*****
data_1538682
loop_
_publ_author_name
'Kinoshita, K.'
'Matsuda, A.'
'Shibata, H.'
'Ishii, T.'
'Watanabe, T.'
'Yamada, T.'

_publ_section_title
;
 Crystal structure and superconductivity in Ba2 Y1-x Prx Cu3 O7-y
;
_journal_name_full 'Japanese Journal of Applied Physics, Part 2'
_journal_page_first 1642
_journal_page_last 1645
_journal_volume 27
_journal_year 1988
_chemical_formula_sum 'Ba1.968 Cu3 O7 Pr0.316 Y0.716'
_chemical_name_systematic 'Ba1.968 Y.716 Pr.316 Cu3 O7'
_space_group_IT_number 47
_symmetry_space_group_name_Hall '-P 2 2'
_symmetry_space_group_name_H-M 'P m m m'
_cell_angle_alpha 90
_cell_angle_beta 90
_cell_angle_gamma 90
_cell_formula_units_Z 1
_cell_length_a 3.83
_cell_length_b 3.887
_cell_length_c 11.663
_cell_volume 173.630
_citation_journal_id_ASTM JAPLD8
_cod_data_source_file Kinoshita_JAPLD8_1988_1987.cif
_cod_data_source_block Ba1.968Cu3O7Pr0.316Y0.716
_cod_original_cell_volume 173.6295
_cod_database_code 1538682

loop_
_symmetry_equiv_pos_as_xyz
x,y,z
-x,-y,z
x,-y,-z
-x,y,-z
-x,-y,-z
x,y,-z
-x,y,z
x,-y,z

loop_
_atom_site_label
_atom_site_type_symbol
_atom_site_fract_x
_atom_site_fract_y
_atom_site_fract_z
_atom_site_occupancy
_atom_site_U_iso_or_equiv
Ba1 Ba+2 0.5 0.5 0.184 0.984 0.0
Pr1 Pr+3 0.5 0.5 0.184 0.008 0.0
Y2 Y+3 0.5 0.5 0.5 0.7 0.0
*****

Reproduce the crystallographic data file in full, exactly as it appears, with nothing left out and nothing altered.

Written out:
data_1538682
loop_
_publ_author_name
'Kinoshita, K.'
'Matsuda, A.'
'Shibata, H.'
'Ishii, T.'
'Watanabe, T.'
'Yamada, T.'

_publ_section_title
;
 Crystal structure and superconductivity in Ba2 Y1-x Prx Cu3 O7-y
;
_journal_name_full 'Japanese Journal of Applied Physics, Part 2'
_journal_page_first 1642
_journal_page_last 1645
_journal_volume 27
_journal_year 1988
_chemical_formula_sum 'Ba1.968 Cu3 O7 Pr0.316 Y0.716'
_chemical_name_systematic 'Ba1.968 Y.716 Pr.316 Cu3 O7'
_space_group_IT_number 47
_symmetry_space_group_name_Hall '-P 2 2'
_symmetry_space_group_name_H-M 'P m m m'
_cell_angle_alpha 90
_cell_angle_beta 90
_cell_angle_gamma 90
_cell_formula_units_Z 1
_cell_length_a 3.83
_cell_length_b 3.887
_cell_length_c 11.663
_cell_volume 173.630
_citation_journal_id_ASTM JAPLD8
_cod_data_source_file Kinoshita_JAPLD8_1988_1987.cif
_cod_data_source_block Ba1.968Cu3O7Pr0.316Y0.716
_cod_original_cell_volume 173.6295
_cod_database_code 1538682

loop_
_symmetry_equiv_pos_as_xyz
x,y,z
-x,-y,z
x,-y,-z
-x,y,-z
-x,-y,-z
x,y,-z
-x,y,z
x,-y,z

loop_
_atom_site_label
_atom_site_type_symbol
_atom_site_fract_x
_atom_site_fract_y
_atom_site_fract_z
_atom_site_occupancy
_atom_site_U_iso_or_equiv
Ba1 Ba+2 0.5 0.5 0.184 0.984 0.0
Pr1 Pr+3 0.5 0.5 0.184 0.008 0.0
Y2 Y+3 0.5 0.5 0.5 0.7 0.0